There’s a decent chance Musk will simply get bored with Twitter before he’s able to fully break it. There’s also the possibility he’ll learn from his early mistakes and put some actual adults in charge rather than relying on the sycophants that have been helping him steer it into the ditch so far. If he can actually turn Twitter into that “most accurate source of information about the world,” that might be an even bigger accomplishment than making electric vehicles into objects of desire. But given his recent behaviour, his long-standing antipathy towards the media and his apparent belief that journalism is just about having an opinion and an internet connection rather than a long-term relationship with the truth, I wouldn’t bet too heavily on that happening.

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Unfortunately, I don't think Elon Musk is making mistakes. I think his intention is to *destroy* Twitter. He is driving it into the ground, and eventually it will be a cesspool like Facebook where the likes of Ezra Levant are considered legitimate media.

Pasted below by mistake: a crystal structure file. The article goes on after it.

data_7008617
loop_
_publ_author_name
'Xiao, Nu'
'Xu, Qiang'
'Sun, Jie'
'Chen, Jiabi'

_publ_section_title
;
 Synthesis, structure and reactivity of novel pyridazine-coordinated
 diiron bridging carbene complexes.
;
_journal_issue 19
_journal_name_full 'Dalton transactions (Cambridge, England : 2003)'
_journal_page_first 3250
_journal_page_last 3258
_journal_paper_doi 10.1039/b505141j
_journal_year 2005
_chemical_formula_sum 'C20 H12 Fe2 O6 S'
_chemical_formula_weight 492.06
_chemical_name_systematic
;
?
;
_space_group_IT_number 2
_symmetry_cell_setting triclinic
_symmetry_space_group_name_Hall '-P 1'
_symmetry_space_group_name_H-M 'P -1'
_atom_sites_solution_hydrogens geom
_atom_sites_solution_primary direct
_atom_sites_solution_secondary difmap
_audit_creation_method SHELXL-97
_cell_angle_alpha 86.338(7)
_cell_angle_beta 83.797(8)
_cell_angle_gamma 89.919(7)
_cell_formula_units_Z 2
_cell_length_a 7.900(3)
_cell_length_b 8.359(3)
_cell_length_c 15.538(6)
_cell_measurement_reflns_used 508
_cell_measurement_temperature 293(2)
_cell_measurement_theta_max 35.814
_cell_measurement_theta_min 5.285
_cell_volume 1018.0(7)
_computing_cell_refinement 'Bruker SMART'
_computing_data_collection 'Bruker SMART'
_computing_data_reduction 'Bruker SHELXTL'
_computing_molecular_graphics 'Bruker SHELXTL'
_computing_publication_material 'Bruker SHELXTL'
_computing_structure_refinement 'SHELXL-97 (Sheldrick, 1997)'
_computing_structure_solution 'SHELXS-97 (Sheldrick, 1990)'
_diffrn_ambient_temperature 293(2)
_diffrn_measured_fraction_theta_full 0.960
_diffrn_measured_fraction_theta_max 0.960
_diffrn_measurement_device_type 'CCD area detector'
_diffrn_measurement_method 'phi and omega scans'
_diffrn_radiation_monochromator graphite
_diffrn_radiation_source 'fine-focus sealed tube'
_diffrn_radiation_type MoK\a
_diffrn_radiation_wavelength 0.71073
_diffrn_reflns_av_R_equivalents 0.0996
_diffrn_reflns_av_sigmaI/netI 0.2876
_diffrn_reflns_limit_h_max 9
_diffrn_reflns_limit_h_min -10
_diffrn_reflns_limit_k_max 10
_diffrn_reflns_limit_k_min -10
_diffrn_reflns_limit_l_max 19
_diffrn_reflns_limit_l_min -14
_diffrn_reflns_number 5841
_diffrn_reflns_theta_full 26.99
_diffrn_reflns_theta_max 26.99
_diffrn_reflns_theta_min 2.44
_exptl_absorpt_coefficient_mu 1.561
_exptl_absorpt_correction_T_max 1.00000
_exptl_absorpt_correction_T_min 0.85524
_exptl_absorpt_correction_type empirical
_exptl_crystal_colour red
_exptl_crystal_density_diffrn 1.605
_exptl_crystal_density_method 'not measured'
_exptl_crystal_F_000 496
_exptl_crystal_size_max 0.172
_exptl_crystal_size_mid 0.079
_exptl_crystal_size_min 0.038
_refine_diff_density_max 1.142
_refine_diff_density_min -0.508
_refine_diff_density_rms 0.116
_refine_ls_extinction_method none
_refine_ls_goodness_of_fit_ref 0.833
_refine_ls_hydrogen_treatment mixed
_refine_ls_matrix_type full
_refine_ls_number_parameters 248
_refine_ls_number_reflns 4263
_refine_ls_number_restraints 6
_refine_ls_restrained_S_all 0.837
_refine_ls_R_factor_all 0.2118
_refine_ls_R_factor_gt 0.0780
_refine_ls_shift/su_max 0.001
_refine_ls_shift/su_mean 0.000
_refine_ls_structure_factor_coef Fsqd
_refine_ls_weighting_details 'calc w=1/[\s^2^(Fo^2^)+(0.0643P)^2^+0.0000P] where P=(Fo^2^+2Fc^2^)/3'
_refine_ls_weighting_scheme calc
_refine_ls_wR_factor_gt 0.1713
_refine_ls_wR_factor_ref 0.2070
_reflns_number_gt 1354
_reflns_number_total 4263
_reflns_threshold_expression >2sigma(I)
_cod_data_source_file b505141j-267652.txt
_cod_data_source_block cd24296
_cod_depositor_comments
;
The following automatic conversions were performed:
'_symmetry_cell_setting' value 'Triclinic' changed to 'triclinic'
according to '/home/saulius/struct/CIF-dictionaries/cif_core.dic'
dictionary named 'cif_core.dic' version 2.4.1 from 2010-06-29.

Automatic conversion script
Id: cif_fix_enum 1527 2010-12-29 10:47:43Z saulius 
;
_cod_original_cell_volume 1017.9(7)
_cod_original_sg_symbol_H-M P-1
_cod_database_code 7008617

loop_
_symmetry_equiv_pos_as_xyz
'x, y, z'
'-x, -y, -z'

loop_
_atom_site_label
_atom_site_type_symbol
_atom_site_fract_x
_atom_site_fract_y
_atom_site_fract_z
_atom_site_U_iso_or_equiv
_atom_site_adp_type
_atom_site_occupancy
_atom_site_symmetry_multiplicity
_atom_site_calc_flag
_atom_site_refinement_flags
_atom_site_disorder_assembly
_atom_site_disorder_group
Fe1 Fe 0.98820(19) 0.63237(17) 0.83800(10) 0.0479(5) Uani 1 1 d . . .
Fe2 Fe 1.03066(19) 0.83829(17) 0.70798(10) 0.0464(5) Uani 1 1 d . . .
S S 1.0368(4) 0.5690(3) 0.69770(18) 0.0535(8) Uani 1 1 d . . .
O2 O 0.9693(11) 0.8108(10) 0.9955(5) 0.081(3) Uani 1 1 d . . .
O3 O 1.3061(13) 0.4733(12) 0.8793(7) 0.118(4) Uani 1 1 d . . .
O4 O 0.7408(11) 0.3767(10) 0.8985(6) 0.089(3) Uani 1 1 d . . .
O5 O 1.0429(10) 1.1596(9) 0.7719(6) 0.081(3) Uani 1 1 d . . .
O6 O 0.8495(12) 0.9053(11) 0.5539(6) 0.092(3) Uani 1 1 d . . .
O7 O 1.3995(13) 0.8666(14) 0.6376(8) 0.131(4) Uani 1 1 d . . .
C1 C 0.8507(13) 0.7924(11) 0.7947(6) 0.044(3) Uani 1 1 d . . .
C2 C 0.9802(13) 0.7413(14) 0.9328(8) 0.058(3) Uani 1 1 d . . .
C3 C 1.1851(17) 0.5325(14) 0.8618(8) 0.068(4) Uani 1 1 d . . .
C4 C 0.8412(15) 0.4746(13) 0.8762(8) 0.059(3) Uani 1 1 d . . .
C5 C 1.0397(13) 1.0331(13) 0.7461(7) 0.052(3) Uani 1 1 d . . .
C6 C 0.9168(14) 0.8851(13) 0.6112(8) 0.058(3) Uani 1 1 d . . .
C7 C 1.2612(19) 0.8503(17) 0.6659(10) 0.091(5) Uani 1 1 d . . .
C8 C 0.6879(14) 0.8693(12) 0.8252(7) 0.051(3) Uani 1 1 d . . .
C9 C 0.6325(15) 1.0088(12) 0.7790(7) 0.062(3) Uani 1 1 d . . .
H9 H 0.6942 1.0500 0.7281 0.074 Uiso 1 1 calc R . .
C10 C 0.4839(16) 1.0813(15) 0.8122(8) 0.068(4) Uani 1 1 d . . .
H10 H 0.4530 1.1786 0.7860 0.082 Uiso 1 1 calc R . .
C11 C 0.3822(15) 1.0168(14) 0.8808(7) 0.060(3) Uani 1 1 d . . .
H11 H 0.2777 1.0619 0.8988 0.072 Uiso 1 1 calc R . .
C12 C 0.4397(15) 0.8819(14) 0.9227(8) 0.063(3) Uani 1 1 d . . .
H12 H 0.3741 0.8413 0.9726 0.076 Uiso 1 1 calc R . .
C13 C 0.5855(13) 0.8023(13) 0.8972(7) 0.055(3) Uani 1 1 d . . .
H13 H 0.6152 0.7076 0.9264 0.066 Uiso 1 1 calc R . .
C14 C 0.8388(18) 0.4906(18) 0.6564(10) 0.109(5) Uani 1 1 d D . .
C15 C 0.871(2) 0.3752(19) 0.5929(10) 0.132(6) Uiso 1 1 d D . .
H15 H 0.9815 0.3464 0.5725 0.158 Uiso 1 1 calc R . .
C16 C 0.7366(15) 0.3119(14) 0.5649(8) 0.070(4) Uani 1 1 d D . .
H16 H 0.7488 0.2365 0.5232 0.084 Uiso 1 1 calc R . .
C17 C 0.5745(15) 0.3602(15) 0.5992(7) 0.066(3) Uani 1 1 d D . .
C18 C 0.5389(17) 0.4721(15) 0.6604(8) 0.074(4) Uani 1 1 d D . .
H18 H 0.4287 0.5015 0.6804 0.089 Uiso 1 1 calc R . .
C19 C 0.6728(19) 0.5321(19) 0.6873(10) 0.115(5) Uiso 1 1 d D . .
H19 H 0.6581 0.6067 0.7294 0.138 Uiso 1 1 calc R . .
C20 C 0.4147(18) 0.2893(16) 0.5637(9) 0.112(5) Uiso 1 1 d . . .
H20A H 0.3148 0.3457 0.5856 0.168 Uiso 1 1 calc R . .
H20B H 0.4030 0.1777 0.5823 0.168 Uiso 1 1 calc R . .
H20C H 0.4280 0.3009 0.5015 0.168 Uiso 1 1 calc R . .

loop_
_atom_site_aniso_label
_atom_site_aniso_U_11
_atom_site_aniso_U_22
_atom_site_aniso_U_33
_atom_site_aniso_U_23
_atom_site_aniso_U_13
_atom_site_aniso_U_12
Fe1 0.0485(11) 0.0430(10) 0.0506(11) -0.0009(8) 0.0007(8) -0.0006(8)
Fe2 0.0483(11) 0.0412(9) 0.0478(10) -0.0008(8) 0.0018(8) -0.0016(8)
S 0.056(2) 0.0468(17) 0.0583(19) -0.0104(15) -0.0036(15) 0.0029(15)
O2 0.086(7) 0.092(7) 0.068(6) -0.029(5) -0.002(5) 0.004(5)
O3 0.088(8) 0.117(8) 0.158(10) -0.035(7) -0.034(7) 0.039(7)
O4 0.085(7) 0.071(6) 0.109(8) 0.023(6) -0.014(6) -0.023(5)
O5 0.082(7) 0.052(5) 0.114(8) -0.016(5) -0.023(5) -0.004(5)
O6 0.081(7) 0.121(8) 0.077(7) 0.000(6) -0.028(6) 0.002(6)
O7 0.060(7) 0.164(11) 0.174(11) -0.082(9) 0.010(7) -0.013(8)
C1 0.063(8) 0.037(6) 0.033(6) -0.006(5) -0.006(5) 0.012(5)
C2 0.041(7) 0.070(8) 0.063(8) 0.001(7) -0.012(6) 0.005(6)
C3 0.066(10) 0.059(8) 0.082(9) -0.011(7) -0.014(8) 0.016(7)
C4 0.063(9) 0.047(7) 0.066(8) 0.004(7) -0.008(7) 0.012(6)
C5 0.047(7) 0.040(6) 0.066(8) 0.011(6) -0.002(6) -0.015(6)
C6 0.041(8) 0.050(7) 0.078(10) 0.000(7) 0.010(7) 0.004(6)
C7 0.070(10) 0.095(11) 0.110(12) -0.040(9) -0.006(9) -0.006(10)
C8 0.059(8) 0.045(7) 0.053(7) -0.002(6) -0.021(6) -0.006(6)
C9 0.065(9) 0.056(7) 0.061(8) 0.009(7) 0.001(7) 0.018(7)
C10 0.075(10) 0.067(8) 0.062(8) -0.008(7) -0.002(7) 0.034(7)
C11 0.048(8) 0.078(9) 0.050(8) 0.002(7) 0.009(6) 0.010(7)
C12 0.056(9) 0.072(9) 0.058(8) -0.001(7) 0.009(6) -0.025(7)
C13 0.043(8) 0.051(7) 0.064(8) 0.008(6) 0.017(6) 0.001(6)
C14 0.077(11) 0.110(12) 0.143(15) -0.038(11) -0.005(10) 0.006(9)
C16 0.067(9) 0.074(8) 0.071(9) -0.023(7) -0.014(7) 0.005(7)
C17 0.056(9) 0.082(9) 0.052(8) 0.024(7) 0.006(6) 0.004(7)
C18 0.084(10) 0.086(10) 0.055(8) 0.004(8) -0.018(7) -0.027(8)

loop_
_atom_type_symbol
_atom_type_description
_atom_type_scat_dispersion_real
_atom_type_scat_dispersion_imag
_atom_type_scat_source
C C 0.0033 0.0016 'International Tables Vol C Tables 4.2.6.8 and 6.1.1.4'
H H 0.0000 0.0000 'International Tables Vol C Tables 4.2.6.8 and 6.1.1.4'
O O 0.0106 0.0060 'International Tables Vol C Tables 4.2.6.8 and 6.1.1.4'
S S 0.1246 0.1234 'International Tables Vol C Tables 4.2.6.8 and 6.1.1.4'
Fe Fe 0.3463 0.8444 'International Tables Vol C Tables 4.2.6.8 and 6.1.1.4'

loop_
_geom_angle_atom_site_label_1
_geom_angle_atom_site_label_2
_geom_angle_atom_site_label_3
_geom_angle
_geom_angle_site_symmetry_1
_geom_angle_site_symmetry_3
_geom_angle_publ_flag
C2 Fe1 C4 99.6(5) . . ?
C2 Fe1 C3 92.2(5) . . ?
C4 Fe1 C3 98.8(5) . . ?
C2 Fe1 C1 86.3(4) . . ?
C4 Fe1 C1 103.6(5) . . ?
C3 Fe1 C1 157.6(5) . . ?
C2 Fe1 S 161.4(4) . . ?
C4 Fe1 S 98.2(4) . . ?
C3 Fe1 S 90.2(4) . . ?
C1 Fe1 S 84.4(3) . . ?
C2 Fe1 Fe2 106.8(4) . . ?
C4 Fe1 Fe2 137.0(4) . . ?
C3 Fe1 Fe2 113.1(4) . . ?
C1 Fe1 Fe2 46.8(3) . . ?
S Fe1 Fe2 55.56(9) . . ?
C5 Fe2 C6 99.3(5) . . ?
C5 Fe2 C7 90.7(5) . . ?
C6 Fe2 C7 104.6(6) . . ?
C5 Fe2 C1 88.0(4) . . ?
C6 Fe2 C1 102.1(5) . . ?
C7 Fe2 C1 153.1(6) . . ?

Musk used his large microphone to tell people to vote for Herschel Walker, Greg Abbott, Marjorie Taylor Greene, Boebert, Kari Lake, and many other truly horrible people.
My response to this was to move to ContactSocial. My handle there is @[email protected]

The problem with the conspiracy-theory right wing that Musk seems to be channeling is not that they doubt the mainstream media. It's that they're so boneheaded about how and why they doubt the mainstream media. Whenever they ascribe villainous behaviour to someone, they never seem to ask basic questions like "What's their motivation?" and "What do they gain that they couldn't get easier some other way?" They end up with these caricatures that remind me of Doctor Evil saying "Why make 'billions' when you could make 'millions'?"